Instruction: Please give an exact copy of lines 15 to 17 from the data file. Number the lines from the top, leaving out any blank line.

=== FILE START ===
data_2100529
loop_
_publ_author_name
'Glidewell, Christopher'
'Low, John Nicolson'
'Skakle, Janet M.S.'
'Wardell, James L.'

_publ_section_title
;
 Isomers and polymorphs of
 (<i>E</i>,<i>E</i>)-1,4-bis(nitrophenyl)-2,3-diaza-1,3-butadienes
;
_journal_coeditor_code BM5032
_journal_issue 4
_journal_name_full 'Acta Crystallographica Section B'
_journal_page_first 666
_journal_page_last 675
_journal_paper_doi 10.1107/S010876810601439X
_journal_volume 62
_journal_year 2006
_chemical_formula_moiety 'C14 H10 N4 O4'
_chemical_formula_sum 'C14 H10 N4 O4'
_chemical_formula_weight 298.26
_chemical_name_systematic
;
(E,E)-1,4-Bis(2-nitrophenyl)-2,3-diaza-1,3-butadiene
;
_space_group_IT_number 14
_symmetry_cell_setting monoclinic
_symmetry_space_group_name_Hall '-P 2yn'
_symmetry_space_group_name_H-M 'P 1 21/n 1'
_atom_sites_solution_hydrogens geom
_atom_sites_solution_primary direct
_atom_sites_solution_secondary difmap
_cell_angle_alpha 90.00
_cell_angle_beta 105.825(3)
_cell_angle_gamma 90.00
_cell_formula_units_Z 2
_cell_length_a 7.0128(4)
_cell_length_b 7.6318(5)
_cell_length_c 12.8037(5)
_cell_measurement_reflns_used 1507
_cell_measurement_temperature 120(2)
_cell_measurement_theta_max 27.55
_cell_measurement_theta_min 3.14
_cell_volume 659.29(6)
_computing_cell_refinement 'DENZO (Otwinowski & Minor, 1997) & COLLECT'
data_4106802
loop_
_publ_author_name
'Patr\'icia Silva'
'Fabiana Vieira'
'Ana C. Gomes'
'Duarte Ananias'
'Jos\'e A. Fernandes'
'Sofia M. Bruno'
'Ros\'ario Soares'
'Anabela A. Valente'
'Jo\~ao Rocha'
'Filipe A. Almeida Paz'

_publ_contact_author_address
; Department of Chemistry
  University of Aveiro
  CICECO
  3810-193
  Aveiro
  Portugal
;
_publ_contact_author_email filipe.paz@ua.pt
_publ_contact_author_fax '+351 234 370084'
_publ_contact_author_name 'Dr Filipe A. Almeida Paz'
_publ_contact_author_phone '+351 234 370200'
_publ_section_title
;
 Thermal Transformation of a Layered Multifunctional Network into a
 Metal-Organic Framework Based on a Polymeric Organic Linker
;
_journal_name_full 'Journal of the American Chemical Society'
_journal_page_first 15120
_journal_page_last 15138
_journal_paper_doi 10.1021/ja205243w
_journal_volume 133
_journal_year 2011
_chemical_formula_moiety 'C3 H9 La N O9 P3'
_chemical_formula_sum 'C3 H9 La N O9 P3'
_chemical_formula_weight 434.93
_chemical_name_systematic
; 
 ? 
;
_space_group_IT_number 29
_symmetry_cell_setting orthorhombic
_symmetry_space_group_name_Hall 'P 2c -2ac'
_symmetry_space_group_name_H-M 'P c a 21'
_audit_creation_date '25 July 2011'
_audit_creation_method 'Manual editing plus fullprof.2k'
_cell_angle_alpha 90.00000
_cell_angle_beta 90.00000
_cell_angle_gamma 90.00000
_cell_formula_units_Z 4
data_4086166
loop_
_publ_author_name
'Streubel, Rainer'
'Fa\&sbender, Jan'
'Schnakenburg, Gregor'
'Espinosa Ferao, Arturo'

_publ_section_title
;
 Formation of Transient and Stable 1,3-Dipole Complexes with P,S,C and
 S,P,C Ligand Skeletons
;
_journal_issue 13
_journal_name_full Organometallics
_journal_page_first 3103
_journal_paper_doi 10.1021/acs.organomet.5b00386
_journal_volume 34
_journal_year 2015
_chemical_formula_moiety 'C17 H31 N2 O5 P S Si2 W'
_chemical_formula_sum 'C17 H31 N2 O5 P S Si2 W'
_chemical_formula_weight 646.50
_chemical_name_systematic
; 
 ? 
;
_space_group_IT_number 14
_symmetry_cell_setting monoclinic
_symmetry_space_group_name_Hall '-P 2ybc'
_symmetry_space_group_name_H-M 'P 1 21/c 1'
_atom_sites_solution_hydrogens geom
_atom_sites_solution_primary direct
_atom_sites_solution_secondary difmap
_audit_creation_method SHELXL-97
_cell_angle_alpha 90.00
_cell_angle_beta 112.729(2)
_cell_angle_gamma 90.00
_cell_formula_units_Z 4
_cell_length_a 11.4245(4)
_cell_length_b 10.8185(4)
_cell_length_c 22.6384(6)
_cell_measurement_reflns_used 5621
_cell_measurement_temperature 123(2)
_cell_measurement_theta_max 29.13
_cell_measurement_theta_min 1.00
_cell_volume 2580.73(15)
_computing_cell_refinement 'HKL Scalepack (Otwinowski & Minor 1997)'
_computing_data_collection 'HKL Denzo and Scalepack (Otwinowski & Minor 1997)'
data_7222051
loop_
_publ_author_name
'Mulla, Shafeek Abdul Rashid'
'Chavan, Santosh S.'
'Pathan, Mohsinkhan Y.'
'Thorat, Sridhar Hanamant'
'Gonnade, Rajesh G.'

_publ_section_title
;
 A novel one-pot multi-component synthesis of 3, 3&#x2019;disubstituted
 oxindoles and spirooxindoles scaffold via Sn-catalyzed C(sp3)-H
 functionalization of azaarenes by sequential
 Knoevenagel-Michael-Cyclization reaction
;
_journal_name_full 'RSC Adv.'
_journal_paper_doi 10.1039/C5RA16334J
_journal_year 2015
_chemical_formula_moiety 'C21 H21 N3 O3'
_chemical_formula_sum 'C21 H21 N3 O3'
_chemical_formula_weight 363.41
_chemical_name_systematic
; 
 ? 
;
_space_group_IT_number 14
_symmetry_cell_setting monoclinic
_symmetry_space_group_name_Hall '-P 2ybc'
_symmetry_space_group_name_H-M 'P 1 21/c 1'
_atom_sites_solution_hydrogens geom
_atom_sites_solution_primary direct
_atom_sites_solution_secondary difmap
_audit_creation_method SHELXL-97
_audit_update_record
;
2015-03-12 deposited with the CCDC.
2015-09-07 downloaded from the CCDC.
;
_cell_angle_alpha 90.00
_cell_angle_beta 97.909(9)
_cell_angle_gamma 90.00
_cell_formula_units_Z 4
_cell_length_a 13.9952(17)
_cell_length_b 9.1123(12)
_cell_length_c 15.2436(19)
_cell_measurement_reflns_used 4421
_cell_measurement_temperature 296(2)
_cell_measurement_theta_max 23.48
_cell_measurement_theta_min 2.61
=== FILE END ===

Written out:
_journal_name_full 'Acta Crystallographica Section B'
_journal_page_first 666
_journal_page_last 675